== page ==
Opinion: A Comment on the Hampton Review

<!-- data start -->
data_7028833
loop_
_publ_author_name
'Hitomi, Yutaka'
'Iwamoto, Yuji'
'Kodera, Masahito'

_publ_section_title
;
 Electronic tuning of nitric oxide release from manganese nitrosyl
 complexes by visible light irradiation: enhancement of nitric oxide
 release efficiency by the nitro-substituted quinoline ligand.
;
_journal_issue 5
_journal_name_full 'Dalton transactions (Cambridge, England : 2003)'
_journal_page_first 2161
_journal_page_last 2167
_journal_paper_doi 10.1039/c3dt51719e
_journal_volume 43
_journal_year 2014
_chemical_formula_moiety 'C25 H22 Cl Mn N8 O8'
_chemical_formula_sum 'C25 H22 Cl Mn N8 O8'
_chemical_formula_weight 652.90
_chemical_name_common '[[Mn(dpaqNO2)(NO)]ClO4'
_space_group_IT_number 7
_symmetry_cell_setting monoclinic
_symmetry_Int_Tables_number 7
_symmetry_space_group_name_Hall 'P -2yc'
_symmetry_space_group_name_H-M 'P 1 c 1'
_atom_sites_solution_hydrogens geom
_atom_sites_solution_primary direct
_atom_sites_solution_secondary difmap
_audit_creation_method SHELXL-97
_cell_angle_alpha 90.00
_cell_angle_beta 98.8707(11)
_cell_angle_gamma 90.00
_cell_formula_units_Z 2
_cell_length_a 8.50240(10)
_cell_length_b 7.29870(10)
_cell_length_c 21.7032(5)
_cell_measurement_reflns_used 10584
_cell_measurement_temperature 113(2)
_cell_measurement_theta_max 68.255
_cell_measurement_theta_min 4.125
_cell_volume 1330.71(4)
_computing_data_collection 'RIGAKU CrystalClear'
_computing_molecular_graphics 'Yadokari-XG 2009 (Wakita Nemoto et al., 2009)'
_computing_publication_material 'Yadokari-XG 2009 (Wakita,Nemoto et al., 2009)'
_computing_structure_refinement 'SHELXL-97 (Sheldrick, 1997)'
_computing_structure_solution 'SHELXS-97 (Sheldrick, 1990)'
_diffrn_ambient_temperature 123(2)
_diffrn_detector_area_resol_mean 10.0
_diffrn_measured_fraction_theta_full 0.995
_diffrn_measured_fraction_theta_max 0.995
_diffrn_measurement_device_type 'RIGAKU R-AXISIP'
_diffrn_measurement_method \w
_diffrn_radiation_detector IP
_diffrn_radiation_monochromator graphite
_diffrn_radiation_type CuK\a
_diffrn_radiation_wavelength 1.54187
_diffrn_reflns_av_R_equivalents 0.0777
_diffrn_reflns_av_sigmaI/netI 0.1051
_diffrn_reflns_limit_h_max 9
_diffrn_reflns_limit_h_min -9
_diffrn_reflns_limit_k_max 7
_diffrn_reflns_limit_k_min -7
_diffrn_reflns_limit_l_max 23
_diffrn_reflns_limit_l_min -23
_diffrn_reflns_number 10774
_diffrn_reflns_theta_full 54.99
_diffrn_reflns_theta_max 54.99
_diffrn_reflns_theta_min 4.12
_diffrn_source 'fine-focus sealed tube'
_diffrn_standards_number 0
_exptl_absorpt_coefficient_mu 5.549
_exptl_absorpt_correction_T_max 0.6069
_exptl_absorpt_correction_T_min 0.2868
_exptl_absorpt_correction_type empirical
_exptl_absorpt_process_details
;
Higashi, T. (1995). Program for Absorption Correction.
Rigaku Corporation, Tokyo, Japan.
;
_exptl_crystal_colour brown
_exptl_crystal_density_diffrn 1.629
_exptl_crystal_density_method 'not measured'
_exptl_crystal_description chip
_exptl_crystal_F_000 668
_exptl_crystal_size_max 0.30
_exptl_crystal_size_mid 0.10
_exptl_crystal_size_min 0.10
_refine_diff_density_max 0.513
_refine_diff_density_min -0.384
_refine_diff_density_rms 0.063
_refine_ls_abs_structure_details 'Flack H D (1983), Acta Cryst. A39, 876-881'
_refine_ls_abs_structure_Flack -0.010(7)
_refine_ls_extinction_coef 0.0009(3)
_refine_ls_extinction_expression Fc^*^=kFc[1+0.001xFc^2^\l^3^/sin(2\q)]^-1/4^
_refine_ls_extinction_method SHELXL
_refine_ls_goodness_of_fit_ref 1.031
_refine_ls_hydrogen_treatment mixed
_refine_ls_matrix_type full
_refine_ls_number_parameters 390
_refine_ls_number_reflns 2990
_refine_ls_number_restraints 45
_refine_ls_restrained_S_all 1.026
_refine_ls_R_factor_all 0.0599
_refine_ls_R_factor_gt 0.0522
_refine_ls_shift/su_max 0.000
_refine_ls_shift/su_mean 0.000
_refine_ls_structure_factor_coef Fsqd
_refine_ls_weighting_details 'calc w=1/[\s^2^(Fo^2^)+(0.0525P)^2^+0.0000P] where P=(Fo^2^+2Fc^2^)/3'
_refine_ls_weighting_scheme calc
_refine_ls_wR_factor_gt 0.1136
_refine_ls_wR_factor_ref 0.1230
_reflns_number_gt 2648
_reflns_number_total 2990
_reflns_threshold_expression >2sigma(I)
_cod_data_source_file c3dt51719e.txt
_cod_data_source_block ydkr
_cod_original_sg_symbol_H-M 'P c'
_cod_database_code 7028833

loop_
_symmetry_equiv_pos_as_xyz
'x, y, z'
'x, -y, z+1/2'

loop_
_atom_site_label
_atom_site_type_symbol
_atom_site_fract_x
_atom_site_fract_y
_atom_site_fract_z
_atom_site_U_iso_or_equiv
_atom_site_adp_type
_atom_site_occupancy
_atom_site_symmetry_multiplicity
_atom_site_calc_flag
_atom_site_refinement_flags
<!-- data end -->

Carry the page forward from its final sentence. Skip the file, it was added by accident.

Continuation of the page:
A review of the impact of regulatory enforcement approaches upon businesses in the UK was recently undertaken by Philip Hampton at the request of the Chancellor of the Exchequer. This review aimed to identify the ways that the administrative burden of regulations on businesses could be reduced, whilst maintaining or improving regulatory outcomes.1 The resulting document, entitled ‘Reducing Administrative Burdens: effective inspection and enforcement’ was published in March 2005, and its recommendations have all been adopted by the Chancellor. This review follows on from the work of the Better Regulation Task Force (BRTF) which was established in 1997. The Task Force aimed to promote better (and more consistent) regulation and enforcement by UK government agencies, and developed five principles to guide regulations and their enforcement: transparency, consistency, proportionality, targeting and accountability.2 In 1998 the Cabinet Office published the Enforcement Concordat, setting out what businesses and others should expect from enforcement officers and this has been agreed by both central and local government. The Concordat reinforces the risk-based approach to inspection previously recommended by the Cabinet Office.3 This means that higher risk activities should attract more enforcement attention.